As for the primary question, I'd guess that not having to repay much of the loan would be financially better than having to repay it.  You might throw the scenarios into Excel, however, to verify that - it's possible that delaying payments would cause you to pay enough more in interest to make that worse.

Donovan

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Re: Student loan debt/Public service forgiveness: Help me with math
« Reply #2 on: March 30, 2015, 05:58:29 AM »
My wife is looking at this same loan forgiveness (although with a much higher balance).  The basic drawbacks are of course that it ties you to a small subset of jobs for 10 years, and at the moment the forgiveness is 'all or nothing'.  In my own calculations, we tend to come out way ahead if we use the loan forgiveness. However, I should point out that I have heard rumblings that the program may change in the next few years, especially after or around the next big election.  The biggest changes I have seen proposed are limiting the forgiveness to $57K and allowing for incremental forgiveness every 2 years rather than whole hog after 10. You might want to figure out how changes like this would affect your approach to the payoff.

ShoulderThingThatGoesUp

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Re: Student loan debt/Public service forgiveness: Help me with math
« Reply #3 on: March 30, 2015, 06:15:26 AM »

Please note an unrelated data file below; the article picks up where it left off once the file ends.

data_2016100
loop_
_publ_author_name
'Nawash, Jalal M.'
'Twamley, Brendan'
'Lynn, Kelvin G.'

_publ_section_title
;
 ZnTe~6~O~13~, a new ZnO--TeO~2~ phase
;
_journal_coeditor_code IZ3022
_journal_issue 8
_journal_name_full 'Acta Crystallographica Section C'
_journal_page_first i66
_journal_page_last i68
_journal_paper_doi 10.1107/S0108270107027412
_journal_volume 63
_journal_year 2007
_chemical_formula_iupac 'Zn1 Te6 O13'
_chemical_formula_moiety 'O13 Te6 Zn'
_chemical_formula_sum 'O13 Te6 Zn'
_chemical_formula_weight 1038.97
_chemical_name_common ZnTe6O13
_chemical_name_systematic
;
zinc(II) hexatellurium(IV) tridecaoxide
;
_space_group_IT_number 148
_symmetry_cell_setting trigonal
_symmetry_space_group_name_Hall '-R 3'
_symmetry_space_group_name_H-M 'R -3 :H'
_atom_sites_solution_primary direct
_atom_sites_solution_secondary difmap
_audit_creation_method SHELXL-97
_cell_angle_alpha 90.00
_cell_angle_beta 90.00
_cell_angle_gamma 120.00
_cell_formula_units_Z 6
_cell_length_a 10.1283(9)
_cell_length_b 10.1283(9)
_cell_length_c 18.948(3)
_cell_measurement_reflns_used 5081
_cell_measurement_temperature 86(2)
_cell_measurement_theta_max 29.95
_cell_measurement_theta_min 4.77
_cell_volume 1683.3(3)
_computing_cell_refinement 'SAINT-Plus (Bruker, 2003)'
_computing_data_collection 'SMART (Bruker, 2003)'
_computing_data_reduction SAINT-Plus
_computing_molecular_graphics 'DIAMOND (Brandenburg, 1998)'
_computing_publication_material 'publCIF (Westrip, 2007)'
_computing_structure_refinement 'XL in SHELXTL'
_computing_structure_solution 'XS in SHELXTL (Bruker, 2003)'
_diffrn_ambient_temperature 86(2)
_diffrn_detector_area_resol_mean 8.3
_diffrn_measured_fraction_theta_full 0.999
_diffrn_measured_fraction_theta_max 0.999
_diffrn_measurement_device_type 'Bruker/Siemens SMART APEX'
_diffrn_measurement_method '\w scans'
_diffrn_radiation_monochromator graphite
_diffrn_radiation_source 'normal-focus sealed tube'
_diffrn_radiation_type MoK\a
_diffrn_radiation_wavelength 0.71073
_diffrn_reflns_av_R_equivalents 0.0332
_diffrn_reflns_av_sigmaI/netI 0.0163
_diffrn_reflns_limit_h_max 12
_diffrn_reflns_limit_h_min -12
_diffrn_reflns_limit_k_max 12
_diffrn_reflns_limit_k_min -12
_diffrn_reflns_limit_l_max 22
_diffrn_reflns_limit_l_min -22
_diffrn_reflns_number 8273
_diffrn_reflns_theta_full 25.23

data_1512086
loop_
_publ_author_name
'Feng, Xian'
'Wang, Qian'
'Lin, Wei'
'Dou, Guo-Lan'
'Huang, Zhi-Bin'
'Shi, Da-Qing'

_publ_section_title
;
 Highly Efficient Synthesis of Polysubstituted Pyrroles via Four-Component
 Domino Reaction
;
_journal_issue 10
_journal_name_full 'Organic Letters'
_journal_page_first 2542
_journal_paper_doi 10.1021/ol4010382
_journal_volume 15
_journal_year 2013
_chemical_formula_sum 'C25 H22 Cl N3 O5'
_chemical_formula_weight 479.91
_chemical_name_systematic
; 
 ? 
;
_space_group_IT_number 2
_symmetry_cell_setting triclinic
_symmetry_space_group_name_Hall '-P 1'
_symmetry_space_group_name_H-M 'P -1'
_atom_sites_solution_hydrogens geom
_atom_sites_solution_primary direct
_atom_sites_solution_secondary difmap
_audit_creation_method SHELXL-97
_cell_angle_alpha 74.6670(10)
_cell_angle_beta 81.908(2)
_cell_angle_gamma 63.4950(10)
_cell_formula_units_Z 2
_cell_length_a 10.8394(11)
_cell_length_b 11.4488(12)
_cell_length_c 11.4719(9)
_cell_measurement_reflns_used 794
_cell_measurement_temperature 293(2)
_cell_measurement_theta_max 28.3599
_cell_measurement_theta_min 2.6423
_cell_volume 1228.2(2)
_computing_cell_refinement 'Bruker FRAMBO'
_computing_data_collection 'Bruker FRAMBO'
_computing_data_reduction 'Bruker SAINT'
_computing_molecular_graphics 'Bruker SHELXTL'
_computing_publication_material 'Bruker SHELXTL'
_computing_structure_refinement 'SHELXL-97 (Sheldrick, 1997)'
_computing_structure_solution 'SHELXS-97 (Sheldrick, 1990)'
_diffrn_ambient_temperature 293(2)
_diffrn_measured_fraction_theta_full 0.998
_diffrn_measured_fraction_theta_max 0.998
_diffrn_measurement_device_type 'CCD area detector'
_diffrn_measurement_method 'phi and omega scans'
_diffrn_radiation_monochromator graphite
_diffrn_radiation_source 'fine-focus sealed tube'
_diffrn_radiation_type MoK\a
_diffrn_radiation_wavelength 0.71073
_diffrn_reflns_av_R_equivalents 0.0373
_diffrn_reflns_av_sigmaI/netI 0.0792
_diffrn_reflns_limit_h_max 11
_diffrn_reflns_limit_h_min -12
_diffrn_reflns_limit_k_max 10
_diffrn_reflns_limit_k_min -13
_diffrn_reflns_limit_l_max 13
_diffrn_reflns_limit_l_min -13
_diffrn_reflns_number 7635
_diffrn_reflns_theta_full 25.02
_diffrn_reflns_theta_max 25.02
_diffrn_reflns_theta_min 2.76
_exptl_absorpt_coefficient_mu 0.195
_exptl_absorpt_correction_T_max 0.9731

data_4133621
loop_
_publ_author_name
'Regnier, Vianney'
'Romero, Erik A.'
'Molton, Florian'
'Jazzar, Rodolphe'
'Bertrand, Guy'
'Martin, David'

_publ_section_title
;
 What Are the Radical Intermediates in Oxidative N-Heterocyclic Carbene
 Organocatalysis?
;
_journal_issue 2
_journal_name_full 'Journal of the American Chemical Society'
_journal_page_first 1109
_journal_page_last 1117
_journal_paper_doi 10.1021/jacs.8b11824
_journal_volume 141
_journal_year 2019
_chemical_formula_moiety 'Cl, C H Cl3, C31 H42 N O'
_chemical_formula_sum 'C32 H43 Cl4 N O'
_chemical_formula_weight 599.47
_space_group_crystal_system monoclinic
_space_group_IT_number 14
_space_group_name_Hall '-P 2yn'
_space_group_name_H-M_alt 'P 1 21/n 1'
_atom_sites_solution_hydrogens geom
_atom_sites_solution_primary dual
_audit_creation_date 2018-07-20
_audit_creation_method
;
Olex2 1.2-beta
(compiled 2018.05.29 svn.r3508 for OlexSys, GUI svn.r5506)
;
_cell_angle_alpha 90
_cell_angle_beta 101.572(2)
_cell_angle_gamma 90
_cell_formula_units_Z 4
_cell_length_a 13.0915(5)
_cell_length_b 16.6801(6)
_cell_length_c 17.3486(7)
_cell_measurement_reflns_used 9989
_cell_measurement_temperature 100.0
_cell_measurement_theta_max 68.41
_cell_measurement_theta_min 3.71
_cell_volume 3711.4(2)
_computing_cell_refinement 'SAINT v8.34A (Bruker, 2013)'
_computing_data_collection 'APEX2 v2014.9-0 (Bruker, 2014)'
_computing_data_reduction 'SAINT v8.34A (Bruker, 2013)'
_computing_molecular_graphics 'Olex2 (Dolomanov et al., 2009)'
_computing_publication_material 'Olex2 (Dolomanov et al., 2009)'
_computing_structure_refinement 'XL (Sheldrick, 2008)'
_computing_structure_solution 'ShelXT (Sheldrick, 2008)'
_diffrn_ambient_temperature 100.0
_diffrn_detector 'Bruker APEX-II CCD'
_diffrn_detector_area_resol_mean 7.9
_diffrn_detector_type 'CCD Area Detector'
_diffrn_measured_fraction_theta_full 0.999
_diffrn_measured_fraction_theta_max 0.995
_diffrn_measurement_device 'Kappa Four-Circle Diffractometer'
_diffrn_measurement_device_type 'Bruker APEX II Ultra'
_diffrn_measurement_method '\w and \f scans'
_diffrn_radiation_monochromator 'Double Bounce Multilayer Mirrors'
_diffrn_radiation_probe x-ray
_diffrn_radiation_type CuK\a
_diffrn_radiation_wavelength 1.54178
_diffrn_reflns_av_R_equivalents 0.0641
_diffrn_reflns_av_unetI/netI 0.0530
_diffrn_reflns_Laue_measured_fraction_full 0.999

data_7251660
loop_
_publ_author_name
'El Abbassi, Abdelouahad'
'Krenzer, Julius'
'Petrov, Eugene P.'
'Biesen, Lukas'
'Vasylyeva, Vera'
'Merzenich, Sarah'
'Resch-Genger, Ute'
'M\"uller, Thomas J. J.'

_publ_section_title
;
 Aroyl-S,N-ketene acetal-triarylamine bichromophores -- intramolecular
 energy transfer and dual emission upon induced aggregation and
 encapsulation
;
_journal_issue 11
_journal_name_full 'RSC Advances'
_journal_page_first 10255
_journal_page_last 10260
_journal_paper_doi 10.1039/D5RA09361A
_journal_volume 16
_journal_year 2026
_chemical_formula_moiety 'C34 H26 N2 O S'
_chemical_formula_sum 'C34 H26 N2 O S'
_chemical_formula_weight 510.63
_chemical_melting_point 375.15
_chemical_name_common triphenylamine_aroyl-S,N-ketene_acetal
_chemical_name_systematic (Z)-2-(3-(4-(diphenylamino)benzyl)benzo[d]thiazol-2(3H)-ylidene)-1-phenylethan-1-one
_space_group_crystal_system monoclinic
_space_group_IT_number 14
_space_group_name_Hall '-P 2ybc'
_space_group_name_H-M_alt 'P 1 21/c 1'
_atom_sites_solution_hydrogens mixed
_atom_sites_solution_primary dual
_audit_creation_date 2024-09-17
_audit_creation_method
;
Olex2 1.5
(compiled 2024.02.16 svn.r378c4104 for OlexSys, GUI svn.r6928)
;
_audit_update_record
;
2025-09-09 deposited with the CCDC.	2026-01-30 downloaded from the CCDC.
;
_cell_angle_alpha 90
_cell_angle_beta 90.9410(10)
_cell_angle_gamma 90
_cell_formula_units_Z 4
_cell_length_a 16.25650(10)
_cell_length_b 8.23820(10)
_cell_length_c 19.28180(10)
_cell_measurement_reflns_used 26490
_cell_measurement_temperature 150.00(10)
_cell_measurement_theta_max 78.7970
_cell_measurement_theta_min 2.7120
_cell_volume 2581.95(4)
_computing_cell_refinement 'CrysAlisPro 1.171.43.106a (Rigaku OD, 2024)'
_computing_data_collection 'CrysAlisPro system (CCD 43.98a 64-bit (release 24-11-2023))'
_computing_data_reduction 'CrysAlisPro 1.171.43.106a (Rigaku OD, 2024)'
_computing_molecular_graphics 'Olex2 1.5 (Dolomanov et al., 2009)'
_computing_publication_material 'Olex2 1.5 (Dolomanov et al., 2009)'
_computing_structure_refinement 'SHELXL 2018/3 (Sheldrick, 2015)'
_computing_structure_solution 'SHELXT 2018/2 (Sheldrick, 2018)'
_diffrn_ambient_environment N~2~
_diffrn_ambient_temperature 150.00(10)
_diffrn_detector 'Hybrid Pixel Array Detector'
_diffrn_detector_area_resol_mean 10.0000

Being free to leave that job might have some value to you.

ohioswimmer

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Re: Student loan debt/Public service forgiveness: Help me with math
« Reply #4 on: March 30, 2015, 06:16:08 AM »
Thanks for the formula!  Very helpful; I had to juggle the same math earlier last year.  In my situation, PSLF is a good option.  My estimate is that I'll end up repaying less $500 more than I originally borrowed (58K).  Even if the plan changes, I really feel that many of us will be grandfathered. 

I already max out my 403 (b), but does anyone have any thoughts on a Roth vs. Traditional IRA for people in my/this position?  Ultimately, I decided to go with a standard IRA during my repayment in order to keep my AGI lower.  What have the rest of you done?

charis

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Re: Student loan debt/Public service forgiveness: Help me with math
« Reply #5 on: March 30, 2015, 08:17:50 AM »
I have less than 6 years left under the PSLF plan with 66K @ 5.9% currently owed.  I have never done the math, but I paid about $3,967, all interest, in 2014 (less than that during the preceding years because my salary has increased).  $2500 of which has always been tax deductible for me.  We have been maxing our IRAs and HSA with money we could be using to pay down the student loans. 

Does anyone have a formula or know of an online calculator that calculates how much you would save under the PSLF? I found a calculator.  It doesn't account for certain variables, but pretty useful nonetheless.

The biggest drawback, of course, for most people is locking themselves into non-profit work.   I have only ever wanted to do government work, so the PSLF is carrying out its intent as an incentive for me to continue doing the work that I want to do.  I went to a state university and lived relatively frugally without parental support.
« Last Edit: March 30, 2015, 09:21:01 AM by jezebel »